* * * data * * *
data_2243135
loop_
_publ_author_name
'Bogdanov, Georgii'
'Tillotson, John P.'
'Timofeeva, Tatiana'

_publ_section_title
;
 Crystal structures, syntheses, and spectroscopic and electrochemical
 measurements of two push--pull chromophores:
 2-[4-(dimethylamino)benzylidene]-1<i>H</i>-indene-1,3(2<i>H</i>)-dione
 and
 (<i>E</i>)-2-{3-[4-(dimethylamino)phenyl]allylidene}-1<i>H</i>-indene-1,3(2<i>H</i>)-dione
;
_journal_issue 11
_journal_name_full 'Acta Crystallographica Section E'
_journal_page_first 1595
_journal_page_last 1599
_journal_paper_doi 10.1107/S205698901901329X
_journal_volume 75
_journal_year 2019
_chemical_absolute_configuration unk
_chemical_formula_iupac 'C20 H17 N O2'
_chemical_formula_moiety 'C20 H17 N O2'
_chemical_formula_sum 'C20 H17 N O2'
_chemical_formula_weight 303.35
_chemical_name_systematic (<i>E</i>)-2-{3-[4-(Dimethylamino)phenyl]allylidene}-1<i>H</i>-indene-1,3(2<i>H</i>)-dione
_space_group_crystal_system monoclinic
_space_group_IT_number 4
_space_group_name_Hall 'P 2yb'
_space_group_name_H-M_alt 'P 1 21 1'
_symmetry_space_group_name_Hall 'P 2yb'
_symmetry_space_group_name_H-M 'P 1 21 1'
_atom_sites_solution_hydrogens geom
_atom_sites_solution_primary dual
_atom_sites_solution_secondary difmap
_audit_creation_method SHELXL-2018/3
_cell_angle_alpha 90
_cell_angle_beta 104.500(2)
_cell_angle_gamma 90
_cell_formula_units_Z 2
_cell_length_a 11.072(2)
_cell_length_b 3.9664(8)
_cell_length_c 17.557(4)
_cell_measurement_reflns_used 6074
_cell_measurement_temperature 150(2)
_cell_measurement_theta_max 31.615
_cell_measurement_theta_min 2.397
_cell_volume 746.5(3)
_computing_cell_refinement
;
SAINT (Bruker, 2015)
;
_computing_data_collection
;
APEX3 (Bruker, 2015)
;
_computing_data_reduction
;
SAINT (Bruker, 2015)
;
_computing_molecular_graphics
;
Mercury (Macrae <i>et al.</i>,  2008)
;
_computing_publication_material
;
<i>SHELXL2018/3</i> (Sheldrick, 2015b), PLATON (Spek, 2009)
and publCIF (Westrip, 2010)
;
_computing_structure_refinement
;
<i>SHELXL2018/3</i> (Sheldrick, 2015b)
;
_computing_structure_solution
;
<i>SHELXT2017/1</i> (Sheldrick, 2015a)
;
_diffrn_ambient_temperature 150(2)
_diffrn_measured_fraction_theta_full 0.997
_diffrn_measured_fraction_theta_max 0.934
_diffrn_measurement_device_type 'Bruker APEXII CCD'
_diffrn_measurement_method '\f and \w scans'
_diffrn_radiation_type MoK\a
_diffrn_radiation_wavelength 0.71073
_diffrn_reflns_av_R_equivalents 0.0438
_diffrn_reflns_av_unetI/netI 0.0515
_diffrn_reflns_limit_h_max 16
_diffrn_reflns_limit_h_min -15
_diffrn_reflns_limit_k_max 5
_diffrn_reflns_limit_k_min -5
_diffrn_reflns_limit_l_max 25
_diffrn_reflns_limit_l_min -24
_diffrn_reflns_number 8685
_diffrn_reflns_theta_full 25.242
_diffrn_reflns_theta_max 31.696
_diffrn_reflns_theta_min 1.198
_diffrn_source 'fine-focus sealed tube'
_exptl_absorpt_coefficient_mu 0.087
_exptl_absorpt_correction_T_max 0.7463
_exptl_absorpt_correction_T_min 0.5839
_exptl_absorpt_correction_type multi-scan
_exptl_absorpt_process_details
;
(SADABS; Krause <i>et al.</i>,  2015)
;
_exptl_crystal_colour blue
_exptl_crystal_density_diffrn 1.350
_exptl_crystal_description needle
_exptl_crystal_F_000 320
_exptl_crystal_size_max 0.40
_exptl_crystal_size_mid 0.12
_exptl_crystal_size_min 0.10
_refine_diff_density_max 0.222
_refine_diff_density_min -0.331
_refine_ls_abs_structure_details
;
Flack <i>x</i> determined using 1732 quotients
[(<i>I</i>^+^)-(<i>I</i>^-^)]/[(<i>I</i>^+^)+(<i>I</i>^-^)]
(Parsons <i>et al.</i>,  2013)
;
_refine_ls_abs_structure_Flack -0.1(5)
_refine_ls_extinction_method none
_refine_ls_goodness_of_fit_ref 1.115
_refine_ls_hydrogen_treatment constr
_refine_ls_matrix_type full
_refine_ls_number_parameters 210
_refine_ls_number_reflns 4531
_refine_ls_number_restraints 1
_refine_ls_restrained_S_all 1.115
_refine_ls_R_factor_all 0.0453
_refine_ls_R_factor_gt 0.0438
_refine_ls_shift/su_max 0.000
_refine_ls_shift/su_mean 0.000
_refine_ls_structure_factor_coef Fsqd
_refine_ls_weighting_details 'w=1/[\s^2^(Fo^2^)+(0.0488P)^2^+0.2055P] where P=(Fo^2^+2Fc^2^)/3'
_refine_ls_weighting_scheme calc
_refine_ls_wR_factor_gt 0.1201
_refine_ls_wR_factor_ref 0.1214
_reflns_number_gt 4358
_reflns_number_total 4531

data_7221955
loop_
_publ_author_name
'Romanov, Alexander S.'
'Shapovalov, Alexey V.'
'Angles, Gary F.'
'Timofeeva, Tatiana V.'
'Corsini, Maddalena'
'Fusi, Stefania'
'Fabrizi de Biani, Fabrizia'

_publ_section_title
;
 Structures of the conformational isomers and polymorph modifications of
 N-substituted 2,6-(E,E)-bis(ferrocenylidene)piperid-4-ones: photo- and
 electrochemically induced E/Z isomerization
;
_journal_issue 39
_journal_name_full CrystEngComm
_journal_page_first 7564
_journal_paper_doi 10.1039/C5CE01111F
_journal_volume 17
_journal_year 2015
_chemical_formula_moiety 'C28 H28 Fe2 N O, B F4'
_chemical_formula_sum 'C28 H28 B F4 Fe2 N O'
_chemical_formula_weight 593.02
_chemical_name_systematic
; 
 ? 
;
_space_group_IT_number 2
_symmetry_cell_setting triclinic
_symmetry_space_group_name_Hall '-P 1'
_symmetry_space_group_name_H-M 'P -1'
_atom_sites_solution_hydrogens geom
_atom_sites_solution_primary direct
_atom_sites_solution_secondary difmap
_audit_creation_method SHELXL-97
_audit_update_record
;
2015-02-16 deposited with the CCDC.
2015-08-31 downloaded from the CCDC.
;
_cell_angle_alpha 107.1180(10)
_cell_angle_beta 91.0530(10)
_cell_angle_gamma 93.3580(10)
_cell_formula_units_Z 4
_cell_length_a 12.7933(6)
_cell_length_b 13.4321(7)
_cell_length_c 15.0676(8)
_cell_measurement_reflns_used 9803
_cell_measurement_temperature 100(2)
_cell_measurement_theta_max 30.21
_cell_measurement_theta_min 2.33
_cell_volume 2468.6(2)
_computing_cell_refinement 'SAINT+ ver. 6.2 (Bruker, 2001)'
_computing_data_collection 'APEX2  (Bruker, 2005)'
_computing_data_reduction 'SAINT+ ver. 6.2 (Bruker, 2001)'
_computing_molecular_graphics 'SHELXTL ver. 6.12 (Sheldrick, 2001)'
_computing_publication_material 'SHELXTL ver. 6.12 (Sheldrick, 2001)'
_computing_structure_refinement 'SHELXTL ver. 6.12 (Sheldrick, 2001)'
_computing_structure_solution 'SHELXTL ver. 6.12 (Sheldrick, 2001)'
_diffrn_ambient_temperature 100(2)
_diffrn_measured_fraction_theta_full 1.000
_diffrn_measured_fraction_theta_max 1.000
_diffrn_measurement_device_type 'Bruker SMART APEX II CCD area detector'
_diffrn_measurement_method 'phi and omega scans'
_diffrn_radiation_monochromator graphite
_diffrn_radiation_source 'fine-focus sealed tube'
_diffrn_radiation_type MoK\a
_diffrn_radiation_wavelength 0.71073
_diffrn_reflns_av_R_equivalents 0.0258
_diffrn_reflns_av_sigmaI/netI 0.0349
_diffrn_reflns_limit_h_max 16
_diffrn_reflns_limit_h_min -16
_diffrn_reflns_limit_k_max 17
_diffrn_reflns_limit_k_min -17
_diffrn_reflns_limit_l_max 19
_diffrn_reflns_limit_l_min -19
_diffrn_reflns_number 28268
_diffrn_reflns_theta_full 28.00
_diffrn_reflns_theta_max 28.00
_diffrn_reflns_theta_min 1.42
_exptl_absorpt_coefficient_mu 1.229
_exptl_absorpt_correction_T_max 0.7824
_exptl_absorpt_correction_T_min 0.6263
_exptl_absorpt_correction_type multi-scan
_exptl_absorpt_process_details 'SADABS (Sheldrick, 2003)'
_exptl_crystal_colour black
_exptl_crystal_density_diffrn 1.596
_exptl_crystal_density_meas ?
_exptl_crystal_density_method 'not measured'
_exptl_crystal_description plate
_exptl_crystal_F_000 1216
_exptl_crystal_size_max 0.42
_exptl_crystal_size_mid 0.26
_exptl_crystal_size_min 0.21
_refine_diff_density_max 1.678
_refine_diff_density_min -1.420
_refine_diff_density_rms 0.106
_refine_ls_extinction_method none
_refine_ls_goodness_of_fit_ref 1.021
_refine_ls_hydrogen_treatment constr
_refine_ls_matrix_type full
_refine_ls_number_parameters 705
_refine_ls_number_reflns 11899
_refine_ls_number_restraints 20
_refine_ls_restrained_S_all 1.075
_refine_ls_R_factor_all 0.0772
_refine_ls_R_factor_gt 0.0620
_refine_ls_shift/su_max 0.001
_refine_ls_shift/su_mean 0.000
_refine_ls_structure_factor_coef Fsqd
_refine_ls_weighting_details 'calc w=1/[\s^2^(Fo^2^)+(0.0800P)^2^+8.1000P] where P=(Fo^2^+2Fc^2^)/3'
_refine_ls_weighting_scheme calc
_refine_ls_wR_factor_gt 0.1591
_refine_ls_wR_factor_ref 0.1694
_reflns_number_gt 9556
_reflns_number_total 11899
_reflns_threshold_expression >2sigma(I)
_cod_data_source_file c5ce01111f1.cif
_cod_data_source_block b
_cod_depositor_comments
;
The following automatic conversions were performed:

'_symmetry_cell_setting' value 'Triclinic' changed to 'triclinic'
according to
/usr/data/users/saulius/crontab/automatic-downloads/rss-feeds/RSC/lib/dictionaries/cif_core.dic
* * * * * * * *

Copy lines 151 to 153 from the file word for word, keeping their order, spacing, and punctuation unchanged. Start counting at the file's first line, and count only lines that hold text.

'Fabrizi de Biani, Fabrizia'

_publ_section_title
;